7) All reports made to the Director of Student Services or to any of the listed persons will, if unresolved, be reported to the Dean unless it is inappropriate to do so or at the request of the member. In such a case the incident should be reported to the Vice President for Academic Affairs at Mississippi College or to the Title IX/EEO Coordinator at Mississippi College.
8) Any complaint of harassment will be investigated in a fair and expeditious manner. The confidentiality of all parties will be respected to the extent possible insofar as it does not interfere with the Law School's legal obligation to investigate allegations and take corrective measures or as otherwise provided by law. If it is determined that inappropriate conduct has occurred, the Law School will act promptly to eliminate the offending conduct to the extent that it is within the Law School's control. Any retaliation against any person complaining or cooperating in an investigation shall not be tolerated.
9) This policy shall not be construed to impose liability on the Law School or Mississippi College for acts of harassment for which it is not otherwise legally liable; nor shall this policy be deemed to waive any exemptions from Title VII of the Civil Rights Act of 1964 or any other provision of law to which the school may be entitled.
10) The Law School will notify the Title IX/EEO Coordinator of Mississippi College when necessary, to coordinate resolution of complaints.
Listing of Contact Information for Educational Officials at the Law School and at Mississippi College (MC)
Director of Student Services
Associate Dean for Academic Affairs
Law School Dean
Title IX/EEO Coordinator, MC
Dr. Debbie Norris
Student Complaints Procedure
This procedure is available for resolving student complaints that involve the MC Law program of legal education. Its process-while not mandatory-may also be used to resolve other complaints that directly involve MC Law. This procedure will not be used if there is another procedure that is specifically provided for a certain type of complaint. There is no appeal process for grades, and this procedure does not apply to complaints regarding grades.
When faced with a matter of concern, a student should-as would a wise attorney-attempt to resolve the issue at the lowest level using informal methods. It is often helpful to approach the person with a relationship to the concern and make that concern known. Very often simply making known the concern will permit a discussion and a resolution.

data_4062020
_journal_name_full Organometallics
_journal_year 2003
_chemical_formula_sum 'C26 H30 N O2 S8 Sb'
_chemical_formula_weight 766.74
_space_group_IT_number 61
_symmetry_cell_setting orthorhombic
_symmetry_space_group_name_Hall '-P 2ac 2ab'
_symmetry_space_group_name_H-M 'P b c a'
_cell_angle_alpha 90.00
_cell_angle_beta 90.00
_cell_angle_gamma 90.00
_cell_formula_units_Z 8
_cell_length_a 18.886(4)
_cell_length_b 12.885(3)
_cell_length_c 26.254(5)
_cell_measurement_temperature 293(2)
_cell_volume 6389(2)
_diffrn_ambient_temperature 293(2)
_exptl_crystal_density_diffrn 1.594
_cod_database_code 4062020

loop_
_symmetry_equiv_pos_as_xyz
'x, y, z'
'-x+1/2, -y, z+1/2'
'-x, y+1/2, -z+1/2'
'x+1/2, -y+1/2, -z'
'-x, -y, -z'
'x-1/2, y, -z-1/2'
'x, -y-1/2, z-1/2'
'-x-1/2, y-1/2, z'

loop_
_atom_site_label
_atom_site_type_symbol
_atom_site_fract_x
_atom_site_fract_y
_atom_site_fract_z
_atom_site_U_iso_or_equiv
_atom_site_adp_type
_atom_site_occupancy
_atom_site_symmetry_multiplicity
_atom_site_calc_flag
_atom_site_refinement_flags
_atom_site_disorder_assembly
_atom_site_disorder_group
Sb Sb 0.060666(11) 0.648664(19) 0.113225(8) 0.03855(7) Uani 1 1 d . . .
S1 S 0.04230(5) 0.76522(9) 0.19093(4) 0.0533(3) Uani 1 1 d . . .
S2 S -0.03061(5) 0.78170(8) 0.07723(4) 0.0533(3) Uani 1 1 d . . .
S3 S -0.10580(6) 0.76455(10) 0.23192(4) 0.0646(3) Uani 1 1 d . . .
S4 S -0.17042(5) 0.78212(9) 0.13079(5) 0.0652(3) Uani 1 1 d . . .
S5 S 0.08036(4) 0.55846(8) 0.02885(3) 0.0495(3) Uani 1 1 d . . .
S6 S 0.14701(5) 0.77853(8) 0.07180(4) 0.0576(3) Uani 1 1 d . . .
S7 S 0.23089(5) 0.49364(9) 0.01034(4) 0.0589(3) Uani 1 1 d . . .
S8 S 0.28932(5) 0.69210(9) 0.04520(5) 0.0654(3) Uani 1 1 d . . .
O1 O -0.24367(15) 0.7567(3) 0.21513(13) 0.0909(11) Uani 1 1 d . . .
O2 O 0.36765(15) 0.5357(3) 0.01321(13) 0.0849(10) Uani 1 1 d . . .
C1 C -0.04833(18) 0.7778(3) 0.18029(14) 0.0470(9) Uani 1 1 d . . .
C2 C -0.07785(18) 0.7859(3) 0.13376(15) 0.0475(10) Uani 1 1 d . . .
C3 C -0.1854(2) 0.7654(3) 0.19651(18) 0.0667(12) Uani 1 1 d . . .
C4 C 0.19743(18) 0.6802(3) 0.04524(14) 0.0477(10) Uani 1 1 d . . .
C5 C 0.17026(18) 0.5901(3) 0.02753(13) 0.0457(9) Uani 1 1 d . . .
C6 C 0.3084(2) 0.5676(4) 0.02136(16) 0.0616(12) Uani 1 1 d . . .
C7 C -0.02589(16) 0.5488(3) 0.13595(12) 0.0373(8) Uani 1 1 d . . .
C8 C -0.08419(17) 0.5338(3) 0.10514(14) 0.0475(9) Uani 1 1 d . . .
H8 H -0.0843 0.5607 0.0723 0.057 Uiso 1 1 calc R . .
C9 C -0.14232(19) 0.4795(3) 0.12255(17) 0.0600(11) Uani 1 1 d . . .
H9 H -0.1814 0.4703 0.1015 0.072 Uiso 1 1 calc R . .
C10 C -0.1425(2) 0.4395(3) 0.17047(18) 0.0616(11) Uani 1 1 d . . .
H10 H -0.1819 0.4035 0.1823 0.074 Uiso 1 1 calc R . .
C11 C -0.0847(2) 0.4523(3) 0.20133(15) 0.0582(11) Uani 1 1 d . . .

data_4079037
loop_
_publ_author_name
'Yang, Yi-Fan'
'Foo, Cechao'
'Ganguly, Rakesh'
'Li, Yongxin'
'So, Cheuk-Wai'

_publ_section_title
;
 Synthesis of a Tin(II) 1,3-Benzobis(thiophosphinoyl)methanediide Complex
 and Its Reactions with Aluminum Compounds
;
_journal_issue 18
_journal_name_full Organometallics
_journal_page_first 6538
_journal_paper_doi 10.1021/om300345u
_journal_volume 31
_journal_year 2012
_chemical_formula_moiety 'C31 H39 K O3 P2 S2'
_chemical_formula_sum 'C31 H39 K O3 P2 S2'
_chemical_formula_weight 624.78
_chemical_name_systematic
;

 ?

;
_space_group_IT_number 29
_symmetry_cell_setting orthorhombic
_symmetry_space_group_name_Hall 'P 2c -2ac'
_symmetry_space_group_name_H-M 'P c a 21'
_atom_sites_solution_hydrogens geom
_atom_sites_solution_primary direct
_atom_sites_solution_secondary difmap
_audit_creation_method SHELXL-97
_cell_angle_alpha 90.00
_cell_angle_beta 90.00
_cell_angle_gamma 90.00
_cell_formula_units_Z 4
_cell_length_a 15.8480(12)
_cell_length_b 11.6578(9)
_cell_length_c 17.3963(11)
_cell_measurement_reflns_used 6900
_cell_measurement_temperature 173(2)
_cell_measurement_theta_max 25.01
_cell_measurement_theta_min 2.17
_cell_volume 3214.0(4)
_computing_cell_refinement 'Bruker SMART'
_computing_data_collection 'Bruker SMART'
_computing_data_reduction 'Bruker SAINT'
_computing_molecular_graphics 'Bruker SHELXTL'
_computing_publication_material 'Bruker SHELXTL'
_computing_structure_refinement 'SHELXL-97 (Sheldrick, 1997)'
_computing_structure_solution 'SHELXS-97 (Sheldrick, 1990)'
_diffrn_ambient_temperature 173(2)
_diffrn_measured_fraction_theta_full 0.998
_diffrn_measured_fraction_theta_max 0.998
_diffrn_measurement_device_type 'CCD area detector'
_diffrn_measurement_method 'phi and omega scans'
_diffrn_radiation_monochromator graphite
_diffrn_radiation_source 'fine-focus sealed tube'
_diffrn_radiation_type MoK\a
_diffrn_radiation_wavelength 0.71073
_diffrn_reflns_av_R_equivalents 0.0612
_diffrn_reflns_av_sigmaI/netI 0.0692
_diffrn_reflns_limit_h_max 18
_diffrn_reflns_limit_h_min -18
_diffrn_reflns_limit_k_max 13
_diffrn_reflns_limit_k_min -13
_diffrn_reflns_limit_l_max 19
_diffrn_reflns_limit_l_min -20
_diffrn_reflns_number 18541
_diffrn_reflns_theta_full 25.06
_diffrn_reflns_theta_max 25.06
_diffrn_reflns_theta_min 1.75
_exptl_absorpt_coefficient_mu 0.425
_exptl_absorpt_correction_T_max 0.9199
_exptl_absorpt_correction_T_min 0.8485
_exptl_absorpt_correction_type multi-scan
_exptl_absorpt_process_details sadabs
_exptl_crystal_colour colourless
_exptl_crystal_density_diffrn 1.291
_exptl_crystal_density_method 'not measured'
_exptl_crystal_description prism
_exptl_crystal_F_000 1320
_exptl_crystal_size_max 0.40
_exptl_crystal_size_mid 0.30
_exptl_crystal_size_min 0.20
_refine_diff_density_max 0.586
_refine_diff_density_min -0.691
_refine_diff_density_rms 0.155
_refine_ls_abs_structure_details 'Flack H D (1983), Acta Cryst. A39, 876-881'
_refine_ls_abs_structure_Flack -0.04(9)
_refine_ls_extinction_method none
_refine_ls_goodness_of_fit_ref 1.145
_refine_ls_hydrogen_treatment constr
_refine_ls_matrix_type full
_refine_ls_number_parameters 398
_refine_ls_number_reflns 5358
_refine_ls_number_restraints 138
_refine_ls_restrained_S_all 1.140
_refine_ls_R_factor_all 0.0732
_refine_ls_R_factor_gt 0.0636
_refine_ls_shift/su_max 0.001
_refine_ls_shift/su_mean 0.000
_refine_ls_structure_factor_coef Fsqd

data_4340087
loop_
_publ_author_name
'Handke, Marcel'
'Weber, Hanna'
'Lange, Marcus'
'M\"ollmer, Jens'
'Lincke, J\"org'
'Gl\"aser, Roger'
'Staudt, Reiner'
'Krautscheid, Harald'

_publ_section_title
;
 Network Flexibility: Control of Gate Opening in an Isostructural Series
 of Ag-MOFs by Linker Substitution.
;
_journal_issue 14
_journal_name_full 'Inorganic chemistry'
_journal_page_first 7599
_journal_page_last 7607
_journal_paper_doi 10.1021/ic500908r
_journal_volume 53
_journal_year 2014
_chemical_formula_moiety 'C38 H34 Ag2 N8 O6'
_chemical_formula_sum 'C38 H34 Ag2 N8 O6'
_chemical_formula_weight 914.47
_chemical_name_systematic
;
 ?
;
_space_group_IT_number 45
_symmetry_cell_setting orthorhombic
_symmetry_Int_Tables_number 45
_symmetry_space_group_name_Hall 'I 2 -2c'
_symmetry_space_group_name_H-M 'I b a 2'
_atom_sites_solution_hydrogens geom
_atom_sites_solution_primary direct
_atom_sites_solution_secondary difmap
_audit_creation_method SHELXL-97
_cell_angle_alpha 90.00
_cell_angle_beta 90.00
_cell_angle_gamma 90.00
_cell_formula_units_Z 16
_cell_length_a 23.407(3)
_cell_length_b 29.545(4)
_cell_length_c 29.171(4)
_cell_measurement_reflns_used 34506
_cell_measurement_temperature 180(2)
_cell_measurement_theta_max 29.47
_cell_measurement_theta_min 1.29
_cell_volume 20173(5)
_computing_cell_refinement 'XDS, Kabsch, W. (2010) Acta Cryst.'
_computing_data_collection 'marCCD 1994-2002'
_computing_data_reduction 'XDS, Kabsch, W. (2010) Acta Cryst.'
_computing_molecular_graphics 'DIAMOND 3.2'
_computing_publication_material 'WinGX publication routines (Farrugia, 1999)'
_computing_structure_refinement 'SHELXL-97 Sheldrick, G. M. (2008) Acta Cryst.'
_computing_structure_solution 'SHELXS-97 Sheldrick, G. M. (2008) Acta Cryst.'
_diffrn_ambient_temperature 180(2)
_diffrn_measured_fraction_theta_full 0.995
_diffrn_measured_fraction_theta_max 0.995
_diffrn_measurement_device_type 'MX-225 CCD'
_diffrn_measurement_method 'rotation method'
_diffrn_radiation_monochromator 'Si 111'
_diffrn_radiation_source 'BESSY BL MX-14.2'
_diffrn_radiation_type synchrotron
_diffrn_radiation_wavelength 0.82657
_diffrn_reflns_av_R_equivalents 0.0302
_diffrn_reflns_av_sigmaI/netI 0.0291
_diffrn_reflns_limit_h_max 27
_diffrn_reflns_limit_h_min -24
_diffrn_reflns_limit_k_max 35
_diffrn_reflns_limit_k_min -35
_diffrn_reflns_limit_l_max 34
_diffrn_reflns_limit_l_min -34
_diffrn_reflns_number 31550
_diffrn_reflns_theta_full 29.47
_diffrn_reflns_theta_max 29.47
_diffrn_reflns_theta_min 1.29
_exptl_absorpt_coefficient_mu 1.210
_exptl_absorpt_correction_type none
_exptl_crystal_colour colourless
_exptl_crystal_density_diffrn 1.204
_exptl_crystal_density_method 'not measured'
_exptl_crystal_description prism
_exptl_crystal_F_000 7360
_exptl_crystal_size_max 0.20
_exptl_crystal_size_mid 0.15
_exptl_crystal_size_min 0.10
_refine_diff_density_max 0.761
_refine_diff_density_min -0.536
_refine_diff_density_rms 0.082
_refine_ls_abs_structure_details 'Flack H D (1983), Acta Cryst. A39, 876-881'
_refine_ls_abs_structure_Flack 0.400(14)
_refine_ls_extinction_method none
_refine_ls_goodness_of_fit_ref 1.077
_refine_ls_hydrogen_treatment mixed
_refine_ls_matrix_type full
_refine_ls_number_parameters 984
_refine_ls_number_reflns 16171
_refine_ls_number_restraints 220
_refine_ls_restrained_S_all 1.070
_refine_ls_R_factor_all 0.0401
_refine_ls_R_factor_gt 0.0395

If informal procedures do not provide for a resolution of the concern, a student may make a written complaint to the Associate Dean for Academics (for academic matters), the Director of Student Services (non-academic matters), or another official designated by the Dean. The written complaint should state the nature of the concern, describe what steps were taken in an attempt to resolve the concern, and provide any relevant information which would assist in reviewing the complaint.
The official receiving the complaint will inquire into the matter and work to resolve the complaint. After completing the inquiry and resolution steps, the official will provide a written decision to the student. The official may obtain the assistance of others in this process. There will be no hearings, but the official may discuss this matter with the student.
If the student is dissatisfied with the decision, the student may appeal the decision to the Dean. The appeal should be in writing, must include the basis for the appeal and the reasons why the decision was not appropriate, and include any information that would be helpful in acting on the appeal. The appeal must be received by the Dean's office within 21 calendar days from the date of the decision. The Dean will decide the appeal and provide a written action on the appeal to the student. The Dean's decision is final and may not be appealed.
MC Law will maintain a copy of all complaints, decisions, and appeal actions.
Complaints made in good faith are important to the proper functioning of MC Law and resolving matters of concern to students. No retaliation or adverse action may be taken against a student who submits a complaint in good faith.